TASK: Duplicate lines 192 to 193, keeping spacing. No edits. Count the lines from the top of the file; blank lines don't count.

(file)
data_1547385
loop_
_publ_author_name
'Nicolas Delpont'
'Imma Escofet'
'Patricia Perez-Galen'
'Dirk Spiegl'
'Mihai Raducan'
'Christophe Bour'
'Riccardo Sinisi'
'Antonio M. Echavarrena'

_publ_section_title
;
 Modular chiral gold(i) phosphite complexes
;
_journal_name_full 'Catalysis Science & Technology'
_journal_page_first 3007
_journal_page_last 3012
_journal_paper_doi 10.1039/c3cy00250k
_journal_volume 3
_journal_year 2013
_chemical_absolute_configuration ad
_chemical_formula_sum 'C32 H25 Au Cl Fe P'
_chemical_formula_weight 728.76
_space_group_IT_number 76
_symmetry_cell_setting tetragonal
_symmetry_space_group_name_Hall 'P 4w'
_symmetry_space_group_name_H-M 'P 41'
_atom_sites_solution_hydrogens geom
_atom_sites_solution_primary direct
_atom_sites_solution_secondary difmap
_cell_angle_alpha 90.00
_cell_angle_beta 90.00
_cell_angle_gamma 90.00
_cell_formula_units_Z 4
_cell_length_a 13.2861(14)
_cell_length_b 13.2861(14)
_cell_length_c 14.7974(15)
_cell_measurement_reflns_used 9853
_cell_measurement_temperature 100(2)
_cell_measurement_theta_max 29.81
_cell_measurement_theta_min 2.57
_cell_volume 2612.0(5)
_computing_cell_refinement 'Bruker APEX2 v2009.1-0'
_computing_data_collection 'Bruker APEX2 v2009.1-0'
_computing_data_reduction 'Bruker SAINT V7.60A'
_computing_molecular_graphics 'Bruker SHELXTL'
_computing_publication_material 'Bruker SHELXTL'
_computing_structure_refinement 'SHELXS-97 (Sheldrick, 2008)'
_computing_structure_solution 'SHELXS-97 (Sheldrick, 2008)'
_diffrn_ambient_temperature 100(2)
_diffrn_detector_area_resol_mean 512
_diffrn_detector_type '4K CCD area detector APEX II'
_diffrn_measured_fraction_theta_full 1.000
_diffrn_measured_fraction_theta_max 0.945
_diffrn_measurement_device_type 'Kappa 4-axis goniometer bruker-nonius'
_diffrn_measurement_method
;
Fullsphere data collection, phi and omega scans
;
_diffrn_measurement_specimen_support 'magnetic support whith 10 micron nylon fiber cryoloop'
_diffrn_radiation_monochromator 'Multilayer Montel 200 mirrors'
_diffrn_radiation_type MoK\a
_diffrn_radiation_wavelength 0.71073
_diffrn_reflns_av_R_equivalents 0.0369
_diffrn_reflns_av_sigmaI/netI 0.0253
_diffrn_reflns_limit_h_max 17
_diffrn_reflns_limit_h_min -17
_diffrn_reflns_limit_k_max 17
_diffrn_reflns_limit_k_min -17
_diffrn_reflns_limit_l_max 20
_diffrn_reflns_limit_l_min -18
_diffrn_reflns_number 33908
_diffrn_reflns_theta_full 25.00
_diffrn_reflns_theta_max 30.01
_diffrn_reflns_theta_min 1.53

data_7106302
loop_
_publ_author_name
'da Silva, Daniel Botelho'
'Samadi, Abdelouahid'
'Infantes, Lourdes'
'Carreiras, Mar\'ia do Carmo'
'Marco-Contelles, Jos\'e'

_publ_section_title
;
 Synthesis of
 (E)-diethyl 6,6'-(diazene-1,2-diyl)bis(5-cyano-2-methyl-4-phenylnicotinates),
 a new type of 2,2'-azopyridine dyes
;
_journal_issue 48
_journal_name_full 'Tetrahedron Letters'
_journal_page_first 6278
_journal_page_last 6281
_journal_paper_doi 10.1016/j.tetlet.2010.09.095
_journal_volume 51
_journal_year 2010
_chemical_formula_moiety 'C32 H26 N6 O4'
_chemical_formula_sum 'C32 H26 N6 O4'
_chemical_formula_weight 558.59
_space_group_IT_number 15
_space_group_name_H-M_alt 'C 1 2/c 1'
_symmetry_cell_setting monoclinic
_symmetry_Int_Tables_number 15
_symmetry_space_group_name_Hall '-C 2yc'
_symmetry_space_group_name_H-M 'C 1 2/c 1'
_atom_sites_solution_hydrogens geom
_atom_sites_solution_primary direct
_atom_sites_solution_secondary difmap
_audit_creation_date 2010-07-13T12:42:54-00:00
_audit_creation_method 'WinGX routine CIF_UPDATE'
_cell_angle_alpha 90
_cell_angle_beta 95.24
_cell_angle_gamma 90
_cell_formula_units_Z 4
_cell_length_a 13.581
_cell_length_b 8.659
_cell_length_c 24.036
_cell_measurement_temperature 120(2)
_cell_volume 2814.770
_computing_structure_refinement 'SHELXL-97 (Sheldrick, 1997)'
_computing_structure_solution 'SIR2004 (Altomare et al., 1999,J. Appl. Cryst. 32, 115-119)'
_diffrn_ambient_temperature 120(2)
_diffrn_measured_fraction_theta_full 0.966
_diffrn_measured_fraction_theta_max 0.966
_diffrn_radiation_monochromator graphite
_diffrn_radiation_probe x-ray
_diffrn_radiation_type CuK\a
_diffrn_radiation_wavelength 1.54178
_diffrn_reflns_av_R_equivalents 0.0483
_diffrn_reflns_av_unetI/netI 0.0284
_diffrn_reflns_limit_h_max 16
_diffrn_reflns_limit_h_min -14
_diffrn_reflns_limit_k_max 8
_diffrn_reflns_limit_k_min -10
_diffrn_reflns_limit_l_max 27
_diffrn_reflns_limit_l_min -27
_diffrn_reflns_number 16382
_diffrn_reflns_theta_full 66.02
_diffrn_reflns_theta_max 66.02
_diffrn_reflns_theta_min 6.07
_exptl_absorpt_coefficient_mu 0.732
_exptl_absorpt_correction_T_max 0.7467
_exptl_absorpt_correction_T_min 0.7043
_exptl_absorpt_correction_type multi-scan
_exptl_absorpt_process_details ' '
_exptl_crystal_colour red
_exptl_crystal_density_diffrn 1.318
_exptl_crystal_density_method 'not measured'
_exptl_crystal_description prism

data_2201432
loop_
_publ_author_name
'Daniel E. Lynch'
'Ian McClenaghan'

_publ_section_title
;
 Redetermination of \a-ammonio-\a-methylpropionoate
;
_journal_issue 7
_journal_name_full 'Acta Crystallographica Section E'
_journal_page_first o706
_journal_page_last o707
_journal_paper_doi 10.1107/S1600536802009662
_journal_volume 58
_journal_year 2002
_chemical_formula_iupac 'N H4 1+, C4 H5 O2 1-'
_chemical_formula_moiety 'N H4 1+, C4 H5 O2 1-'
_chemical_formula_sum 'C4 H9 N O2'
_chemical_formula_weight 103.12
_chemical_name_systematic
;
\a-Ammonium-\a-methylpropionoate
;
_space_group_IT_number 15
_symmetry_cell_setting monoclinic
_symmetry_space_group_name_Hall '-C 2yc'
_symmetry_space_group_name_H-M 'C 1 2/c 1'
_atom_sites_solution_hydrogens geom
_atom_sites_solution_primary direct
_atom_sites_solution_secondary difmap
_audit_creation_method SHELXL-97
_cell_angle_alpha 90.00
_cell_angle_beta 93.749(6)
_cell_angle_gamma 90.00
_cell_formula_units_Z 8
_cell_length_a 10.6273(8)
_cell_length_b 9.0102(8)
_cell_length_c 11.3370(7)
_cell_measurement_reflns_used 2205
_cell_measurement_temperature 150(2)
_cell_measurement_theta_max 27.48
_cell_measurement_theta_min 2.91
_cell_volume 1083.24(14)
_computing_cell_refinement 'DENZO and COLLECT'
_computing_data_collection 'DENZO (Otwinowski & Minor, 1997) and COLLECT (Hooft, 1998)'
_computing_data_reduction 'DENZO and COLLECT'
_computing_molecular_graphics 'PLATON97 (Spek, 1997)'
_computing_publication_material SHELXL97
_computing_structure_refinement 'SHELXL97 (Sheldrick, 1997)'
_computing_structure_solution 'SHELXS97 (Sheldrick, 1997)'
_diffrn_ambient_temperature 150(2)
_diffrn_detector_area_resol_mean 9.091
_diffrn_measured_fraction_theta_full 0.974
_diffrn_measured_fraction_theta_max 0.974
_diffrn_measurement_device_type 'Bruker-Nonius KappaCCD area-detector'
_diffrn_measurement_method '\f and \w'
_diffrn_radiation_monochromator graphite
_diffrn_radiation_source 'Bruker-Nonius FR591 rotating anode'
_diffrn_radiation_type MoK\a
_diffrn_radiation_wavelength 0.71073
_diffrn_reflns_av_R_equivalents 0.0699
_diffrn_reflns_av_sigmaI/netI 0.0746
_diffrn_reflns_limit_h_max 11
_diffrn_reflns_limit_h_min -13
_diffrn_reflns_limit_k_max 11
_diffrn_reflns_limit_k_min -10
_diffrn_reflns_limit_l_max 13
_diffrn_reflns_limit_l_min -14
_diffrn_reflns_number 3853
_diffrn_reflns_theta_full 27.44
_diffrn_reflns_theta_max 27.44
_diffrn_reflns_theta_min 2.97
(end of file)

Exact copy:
_cell_measurement_theta_max 27.48
_cell_measurement_theta_min 2.91